Since behaviour is contagious to the third degree, you don’t know which friends – and friends of your friends’ friends – might be moved, by your example, to also turn the page to the next chapter of the adventure story they were meant to live in mutuality with you.
Kare Anderson, Mutuality Matters (2012)
I’m looking forward to this Wednesday 11 March where I will be joining a panel for a discussion on Pathways Toward Sustainability – a joint initiative from the UCD Art in Science programme and The Lab Gallery (Dublin arts office). Each of the panel will be talking briefly from different perspectives, from the coast to the forest, from science to local authorities, which is so important as moving toward sustainability affects so many aspects of our lives.
I’ll be very briefly talking about the ‘culture of un-sustainability’ that modern industrial society is immersed in. And, how my modest project of transforming a small monoculture plantation into a forest is creating a ‘story’ that envisions deeper sustainability understandings and agency, to help us move away from the status quo of monoculture, industrial forestry. I will very briefly talking about how my own project connects with people from non-art areas: foresters, educators, writers, politicians, and some of the local people in the area the Hollywood project has touched.
I won’t be able to go into a lot of detail in my 10 minute talk but preparing for the talk I am reflecting on how the project is developing ‘lines of flight’. This is a term used by French theorist, political activist, therapist Felix Guattari who tried to simplify how we might move towards a more ecological paradigm. Simply put, he suggests that in regarding the complexity of ever-changing social and ecological systems, that we consider three interdependent spheres: the personal (our individual worldviews), the social and the environment. He argues how we need to change or relate differently to these ‘three ecologies” if we are to live more sustainably. He therefore placed little faith in technological fixes that did not attend to root causes of un-sustainability, such as erroneous views we might hold of nature as being an unlimited resource. He held great hope that eco-aesthetic workings (supported by new independent internet technologies), despite the unpredictably of creativity, were important cultural ‘nodes’ to develop new thinking, new visioning, which could transfer ideas of greater eco-social agency to audiences.
Guattari thought some eco-aesthetic workings have great societal value in their potential to inspire radical new “lines of flight”.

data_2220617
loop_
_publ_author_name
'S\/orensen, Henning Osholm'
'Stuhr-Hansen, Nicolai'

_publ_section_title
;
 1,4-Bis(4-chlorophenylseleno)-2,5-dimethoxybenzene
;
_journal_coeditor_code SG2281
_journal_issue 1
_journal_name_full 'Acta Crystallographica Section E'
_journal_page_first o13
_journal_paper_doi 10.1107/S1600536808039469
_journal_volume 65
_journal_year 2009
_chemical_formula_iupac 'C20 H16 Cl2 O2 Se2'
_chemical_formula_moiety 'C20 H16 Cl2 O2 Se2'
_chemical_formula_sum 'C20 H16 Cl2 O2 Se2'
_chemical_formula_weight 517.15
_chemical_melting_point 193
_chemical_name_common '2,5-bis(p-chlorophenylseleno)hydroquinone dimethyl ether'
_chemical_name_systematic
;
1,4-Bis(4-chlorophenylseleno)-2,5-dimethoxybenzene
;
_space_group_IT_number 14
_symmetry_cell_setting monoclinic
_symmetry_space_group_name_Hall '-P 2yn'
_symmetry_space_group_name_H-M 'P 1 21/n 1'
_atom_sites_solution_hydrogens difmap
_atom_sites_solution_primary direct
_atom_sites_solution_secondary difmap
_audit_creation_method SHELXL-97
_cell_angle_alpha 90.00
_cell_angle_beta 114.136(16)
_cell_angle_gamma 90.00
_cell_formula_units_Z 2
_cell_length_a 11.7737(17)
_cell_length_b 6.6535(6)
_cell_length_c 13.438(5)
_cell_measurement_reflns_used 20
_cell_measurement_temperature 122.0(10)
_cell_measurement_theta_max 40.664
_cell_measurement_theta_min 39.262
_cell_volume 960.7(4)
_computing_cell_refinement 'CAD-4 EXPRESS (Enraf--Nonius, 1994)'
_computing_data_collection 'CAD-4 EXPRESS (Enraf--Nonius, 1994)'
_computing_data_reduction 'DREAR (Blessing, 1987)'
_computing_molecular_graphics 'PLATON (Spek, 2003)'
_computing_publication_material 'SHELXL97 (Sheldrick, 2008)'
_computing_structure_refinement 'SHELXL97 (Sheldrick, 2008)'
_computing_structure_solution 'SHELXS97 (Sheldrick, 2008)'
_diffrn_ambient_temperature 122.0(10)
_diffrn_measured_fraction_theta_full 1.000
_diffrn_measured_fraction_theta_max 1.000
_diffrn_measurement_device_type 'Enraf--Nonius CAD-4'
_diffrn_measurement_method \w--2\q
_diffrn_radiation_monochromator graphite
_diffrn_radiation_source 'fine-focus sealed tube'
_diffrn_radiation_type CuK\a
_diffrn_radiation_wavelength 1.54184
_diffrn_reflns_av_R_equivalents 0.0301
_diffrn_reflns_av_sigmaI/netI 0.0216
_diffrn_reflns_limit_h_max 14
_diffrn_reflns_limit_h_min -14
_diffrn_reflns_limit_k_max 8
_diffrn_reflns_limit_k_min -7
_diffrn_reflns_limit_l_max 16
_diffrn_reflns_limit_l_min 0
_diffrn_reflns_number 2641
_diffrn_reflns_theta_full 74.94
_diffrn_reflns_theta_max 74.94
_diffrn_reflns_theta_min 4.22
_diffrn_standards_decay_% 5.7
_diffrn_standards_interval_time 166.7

For example, from my first Hollywood workshop, a friend and neighbour, Nicola Brown, was inspired to plant some of her land after my first Hollywood workshop in 2008. Here below she talks about her interest in forestry – she knows a lot more now (in the video below I filmed her being interviewed by Jan Alexander, Crann founder and ProSilva Ireland past chair – an RDS Forest Award recipient).
Nicola soon after the workshop ‘borrowed’ my continuous cover ‘close-to-nature’ forester Chris Hayes. Now her forest is growing and supplying materials her own work as a leading eco-print fine textile producer and tutor (and in the future will be supplying her home fuel). See her gorgeous video of her work and her young forest below.
Another ‘line of flight’
Then last November, after giving my talk in Hollywood to local people, one of the attendees, Fritz Ringal, came up to me the next day, saying he was inspired from Hollywood talk to plant some of his land. I thought he might be just saying this (Fritz is wonderfully enthusiastic about a lot of things), but last month I got a call from him to come to his land to discuss ideas for planting with a local forester/ecologist and forestry contractor.
Holly and I were delighted! Holly loved running around this new site that will become a small woodland. I so remember how we lacked confidence in forestry to start – so many people told us to clearfell our conifers – what a loss that would have been. It makes all the difference when you have a network, even a small one, to give people agency and confidence to try new things. Holly and I will have to remember this as well, that:
Many ideas grow better when transplanted into another mind than in the one where they sprung up’ – O. Wendell Holmes